A Template For A Great Board Orientation

Board Orientation

Does your nonprofit already have an inspiring, helpful, put-together board orientation program for new board members? If yes, you get a big hug from me. Well done.

This post isn’t for you. Instead, consider reading Critical Interview Questions for New Board Members (a very popular post I wrote that helps you figure out what to ask people you are considering for your board.)

For the 95% of you that are still here… well, we have some important work to do.

Healthy nonprofits have great boards that work hand-in-hand with the Executive Director to help fulfill the mission.

In order to have a great board, a nonprofit needs board members who are engaged, inspired, and understand how to help. This is true for long-standing board members. This is especially true for brand new ones.

So why don’t you have a great board orientation program? The main objection I hear is time. You wish you had a moment to pee, no less pull together a board orientation package.

Today I’m going to show you exactly how to create such a package, step-by-step. By the end of this, you will have no excuse. You will see very clearly why this is so important. And you’ll be fired up to do it.

My board orientation template works for tiny one-person nonprofits just as well as it does for large ones. In fact, for smaller nonprofits, it’s especially easy to put together.

So here we go…

NEW BOARD MEMBER ORIENTATION FAIL

First, let me tell you the true story of “Sylvia” and her recent experience when she joined a board.

Sylvia had been involved as a donor to the organization. She enthusiastically agreed to join the board because she believed she could make a difference.

During the recruitment process, she received some basic materials about the “job,” most specifically a document outlining roles and responsibilities. Score one for this organization.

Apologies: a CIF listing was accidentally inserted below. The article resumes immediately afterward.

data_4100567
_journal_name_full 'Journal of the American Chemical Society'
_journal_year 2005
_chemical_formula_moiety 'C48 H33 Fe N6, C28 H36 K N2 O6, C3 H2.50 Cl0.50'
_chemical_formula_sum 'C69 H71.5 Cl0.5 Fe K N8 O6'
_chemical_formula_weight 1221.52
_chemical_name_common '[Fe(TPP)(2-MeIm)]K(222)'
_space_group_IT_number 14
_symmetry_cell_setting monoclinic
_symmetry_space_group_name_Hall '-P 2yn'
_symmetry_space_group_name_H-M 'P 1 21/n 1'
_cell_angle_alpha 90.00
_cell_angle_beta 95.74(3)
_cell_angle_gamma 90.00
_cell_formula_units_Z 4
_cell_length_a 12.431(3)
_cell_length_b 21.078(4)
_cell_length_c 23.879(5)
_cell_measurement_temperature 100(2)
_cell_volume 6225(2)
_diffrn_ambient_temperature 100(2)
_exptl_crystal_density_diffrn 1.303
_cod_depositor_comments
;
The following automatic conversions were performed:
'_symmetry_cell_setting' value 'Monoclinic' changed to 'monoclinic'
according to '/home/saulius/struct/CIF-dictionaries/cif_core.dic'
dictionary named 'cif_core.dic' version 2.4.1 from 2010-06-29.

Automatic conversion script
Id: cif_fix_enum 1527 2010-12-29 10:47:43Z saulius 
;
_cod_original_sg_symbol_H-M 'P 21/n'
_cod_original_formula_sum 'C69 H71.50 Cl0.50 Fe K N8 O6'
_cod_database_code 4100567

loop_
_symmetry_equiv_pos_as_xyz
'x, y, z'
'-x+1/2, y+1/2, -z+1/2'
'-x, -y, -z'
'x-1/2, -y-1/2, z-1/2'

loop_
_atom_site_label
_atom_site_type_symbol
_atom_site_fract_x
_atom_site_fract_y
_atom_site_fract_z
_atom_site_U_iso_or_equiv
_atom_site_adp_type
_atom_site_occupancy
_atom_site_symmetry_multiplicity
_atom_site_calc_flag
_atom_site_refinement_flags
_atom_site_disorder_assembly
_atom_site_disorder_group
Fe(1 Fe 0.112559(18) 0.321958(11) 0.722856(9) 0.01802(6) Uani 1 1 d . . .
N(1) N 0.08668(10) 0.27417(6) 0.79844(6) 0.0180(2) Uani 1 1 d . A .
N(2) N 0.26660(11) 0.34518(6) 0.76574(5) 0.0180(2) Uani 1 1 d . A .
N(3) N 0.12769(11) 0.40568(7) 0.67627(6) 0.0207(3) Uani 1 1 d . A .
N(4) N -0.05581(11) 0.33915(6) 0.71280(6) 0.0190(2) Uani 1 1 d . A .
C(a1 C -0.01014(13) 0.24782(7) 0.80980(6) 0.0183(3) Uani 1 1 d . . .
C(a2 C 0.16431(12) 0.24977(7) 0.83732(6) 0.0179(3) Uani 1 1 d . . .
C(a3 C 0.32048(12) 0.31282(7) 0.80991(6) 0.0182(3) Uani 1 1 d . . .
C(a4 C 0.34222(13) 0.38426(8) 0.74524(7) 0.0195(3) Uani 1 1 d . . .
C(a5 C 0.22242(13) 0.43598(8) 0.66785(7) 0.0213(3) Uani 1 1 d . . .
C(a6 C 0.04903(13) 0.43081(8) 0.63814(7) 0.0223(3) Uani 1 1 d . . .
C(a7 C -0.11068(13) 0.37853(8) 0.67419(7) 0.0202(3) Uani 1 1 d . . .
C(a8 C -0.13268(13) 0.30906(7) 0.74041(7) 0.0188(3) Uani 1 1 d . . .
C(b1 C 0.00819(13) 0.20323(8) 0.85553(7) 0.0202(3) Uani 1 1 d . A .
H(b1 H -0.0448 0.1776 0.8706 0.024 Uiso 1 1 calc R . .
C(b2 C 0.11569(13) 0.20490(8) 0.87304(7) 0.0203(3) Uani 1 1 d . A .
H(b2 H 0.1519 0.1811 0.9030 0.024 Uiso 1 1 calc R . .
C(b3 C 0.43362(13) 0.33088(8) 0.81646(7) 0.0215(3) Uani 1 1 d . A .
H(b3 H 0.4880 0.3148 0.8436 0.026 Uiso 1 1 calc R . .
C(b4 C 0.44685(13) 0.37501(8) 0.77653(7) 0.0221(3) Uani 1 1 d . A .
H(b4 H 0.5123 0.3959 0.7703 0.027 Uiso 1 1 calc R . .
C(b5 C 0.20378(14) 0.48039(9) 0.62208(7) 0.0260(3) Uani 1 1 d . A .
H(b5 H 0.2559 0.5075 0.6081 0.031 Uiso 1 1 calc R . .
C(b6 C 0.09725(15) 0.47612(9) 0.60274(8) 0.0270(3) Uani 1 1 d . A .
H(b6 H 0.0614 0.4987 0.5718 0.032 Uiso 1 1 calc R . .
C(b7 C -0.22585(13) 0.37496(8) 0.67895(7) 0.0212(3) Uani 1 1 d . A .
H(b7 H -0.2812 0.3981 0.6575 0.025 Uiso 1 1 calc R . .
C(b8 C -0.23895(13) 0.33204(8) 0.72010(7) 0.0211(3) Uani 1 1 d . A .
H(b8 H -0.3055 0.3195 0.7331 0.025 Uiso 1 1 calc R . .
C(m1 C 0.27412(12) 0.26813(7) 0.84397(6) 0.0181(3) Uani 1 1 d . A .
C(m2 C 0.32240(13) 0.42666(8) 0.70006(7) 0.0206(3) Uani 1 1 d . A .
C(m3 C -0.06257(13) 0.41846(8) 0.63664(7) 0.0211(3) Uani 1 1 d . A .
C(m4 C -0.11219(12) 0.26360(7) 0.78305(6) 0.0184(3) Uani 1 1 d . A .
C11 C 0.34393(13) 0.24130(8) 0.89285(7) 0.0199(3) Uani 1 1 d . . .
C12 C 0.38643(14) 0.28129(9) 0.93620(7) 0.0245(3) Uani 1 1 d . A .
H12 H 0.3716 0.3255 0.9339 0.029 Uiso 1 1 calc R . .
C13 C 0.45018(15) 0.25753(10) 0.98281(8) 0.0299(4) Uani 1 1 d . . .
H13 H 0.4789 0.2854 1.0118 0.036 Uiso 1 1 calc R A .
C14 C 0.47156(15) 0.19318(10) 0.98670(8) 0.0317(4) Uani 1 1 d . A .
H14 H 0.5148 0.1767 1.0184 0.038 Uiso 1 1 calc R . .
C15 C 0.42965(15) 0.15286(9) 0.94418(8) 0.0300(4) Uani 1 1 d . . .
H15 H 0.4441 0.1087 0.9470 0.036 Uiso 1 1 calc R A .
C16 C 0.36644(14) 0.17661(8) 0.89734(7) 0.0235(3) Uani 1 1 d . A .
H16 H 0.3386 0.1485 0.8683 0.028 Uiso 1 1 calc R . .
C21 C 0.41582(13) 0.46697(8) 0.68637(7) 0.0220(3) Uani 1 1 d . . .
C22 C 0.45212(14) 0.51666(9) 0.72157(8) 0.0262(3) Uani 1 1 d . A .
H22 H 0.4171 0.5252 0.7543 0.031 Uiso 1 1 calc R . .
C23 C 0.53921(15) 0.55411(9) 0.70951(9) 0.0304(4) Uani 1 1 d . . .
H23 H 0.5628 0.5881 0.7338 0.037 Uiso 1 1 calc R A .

Time for her first board meeting.

Even though there was a class of new board members joining at the same time, there had been no separate gathering to provide any information to enable them to hit the ground running.

Nevertheless, Sylvia walked into the meeting feeling excited. She was pointed to a table of binders, each with a name on it. “My board orientation pack,” she thinks. But there was no binder for her.

“Oh, just take Bob’s – he’s not coming tonight.” Bob has been on the board for years.

The binder contained a wealth of current and past information, including many pages of past board meeting minutes. But there was no time to review it before the board meeting started.

Sylvia was lost – it’s like she started reading a book in the fourteenth chapter.

She discovered that decisions were often made by mysterious committees. There was an executive committee. It seemed to have a lot of power. She wasn’t too sure who was on it.

The committees weren’t the only mystery. The most baffling one came at the end of the evening when all binders were to be returned to the table. You couldn’t take them home. The only explanation was that board members would not return them and they’d have to make new copies.

How long do you think Sylvia lasted on the board? Let me just say that she didn’t make it past her first term.

This story makes me mad. Sylvia was more engaged before joining the board than after leaving. Nonprofits can ill afford to lose one single person who raises her hand or opens her checkbook.

A new board member needs so much more than this. The job is fuzzy to begin with. And oh, let’s not forget that they already have a job.

So I don’t care what size your organization is, you need to do SOMETHING. You need the board member to have context, information and color commentary so she doesn’t have to try pick it up by osmosis.

JOAN’S SIMPLE AND EFFECTIVE BOARD ORIENTATION PLAN 

Now we get to the meat… the plan itself. My plan has two parts – 1) The Binder and 2) The Session.

The point of each is to make sure new board members feel the following:

  • Well informed about their role
  • Generally well informed about how the organization operates
  • Who’s who
  • Proud and able to share a few key accomplishments of the organization as they begin to tell friends, family and colleagues about their new gig
  • Ready to contribute on day one
  • Impressed that they have joined a professional organization
  • Valued and appreciated

Board members who walk through the doors feeling this way are your most engaged and productive board members. They are your future leaders.

I’ll explain each part of the plan in turn.

THE BOARD ORIENTATION BINDER

The Binder is specifically for brand new board members and it is for them to take home to read, review, take notes, and write questions in the margins. The Binder should be sent out to the new board member ahead of The Session so it can be reviewed and marked up with questions and comments.

At the bare minimum, the contents of this binder should include the following.